At this, Elisha’s companion Gehazi told him that the woman had no child and her husband was old. To show appreciation, Elisha asked Gehazi to call the woman. When she came, Elisha blessed her and said, “By this time next year, you will carry a son in your hands” (2Kings 4:16). Human kindness attracts God’s kindness. In other words if we give to others, we shall receive fourfold from God. Jesus Christ tells us, “Ask, you shall receive”(Mtt 7:7). Implicitly he also tells us, “Give and you shall receive.” This we read in the Gospel of Luke 6:38 “Give, and there will be gifts for you: a full measure, pressed down, shaken together, and overflowing, will be poured into your lap; because the standard you use will be the standard used for you.”
If God gives us, then we should give to one another. Generosity is in the heart and not in the hand. It is the heart that propels the hand to give. Those who have gummy hands find it difficult to give to others. Such persons are called misers. They receive but they do not give.
They only hear ‘receive’ while they are dumb when it comes to give. Two good friends travelled together to a weekend summit in the car belonging to one of them. At the end, each of the participants was given a fat envelop for fueling. On their way home, they engaged in friendly discussion. But whenever the car owner as well as the driver enters a filling station for fuelling, his friend sleeps off. Immediately they come out he awakes. Can you guess why he sleeps off? Misers die miserly while givers die joyfully.
According to Jayson D. Bradley, there are twenty reasons why we should give to others: “Giving is how God demonstrates his love for us. Giving makes you happy. Giving communicates something important about our world view. Giving is the way God blesses others. Giving helps us to live longer. Giving joyfully makes God happy. Giving increases our social connectedness.
Giving is an act of obedience. Giving is contagious. Giving gives your life meaning. Giving battles depression. Giving puts God in our debt. Giving increases our confidence. Giving builds trust. Giving makes you listen differently. Giving makes you look at your resources differently. Giving generates contentment. Giving promotes a universal good. Giving helps create lasting relationships. Giving makes you likeable.” If we start to give to others, then we shall start to experience the above twenty benefits of being generous. Have we not heard this popular saying? “Givers never lack.” To crown it all the Bible says, “It is better to give than to receive” (Acts 20:35).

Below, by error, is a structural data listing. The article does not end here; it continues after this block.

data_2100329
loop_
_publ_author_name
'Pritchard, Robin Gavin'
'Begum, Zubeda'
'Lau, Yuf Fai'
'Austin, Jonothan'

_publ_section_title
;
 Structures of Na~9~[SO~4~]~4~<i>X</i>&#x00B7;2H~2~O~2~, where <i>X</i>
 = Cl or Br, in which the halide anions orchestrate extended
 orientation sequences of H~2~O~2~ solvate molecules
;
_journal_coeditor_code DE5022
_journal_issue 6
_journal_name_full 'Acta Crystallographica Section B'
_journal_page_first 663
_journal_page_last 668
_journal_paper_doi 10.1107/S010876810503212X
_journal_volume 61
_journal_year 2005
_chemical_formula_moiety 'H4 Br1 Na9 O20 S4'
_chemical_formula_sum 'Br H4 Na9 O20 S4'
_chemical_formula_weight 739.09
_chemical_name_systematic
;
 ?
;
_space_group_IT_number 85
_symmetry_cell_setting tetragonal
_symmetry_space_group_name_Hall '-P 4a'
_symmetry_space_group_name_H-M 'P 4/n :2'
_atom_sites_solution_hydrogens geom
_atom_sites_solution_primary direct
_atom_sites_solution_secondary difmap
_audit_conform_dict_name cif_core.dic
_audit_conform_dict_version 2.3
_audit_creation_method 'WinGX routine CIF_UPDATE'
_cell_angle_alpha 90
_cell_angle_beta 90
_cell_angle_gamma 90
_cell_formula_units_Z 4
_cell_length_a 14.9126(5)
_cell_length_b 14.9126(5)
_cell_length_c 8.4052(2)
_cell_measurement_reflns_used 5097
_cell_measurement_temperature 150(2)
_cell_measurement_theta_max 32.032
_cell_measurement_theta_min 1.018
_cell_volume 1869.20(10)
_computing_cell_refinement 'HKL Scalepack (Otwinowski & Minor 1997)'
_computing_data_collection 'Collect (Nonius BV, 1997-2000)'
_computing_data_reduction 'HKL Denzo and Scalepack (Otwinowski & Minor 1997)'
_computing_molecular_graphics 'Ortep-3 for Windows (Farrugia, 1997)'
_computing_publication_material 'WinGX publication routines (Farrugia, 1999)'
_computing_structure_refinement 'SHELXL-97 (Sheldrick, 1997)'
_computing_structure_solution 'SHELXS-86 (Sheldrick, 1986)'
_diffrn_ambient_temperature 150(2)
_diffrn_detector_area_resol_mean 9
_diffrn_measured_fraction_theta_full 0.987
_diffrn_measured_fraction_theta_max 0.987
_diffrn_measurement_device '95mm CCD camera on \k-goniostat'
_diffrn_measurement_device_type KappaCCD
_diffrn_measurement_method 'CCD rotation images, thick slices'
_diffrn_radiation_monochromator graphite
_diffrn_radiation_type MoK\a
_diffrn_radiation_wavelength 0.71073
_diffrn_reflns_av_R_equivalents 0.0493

No one is self sufficient. In washing hands, we can see that the right hand washes the left hand. In turn the left hand reciprocates. The rich man provides for the poor man. The biblical rich man went to hell because he failed to give food to the poor man Lazarus while they were on earth. On the other hand, Lazarus did not go to heaven because of his poverty but because he was a good man.
A poor selfish man or woman can also go to hell if he or she fails to be charitable. The poor ought to give something to others, no matter how little. A rich man may not have a pear tree or a mango tree in his compound. When the poor man or poor woman harvests his or her pear or mango, he or she is expected to give some to the rich man who provides for him or her. In a certain market place sat a beggar asking passersby for alms. At that moment he was eating roasted corn. A rich man came across in his luxurious jeep.
The poor man was very hopeful. Surprisingly, the rich man asked the beggar for the roasted corn. With grudges the beggar gave him only three grains of the corn. The rich man threw them into his mouth and drove off. The beggar cursed him for eating his corn and offering him nothing in return. Two hours later, the rich man came back and offered the beggar three thousand Naira. Surprisingly, the beggar instead of being appreciative, fell down and started crying and regretting. He sighed and shouted, “Had I known, I would have given him the whole ear of corn!”
In conclusion, God is a generous giver. We as His creatures, created in His own image and likeness, ought to emulate his generosity. If we receive everything from God, then we are bound to share our spiritual and material resources with others. After my breakfast three days ago, I was contemplating economically about the next meal. Without any prior notice, two siblings paid me a surprise visit. The name of one of them was Chinenye (God gives) while the other was called Mmadunenye (Man gives). They just came back from Abuja after the lifting of the COVID-19 interstate travel ban. Opening their car’s boot, Chinenye offered me a bag of rice. Her sibling Mmadunenye gave me the sum of twenty thousand Naira to buy condiments for the rice. Please, if you are hungry, come and share with me.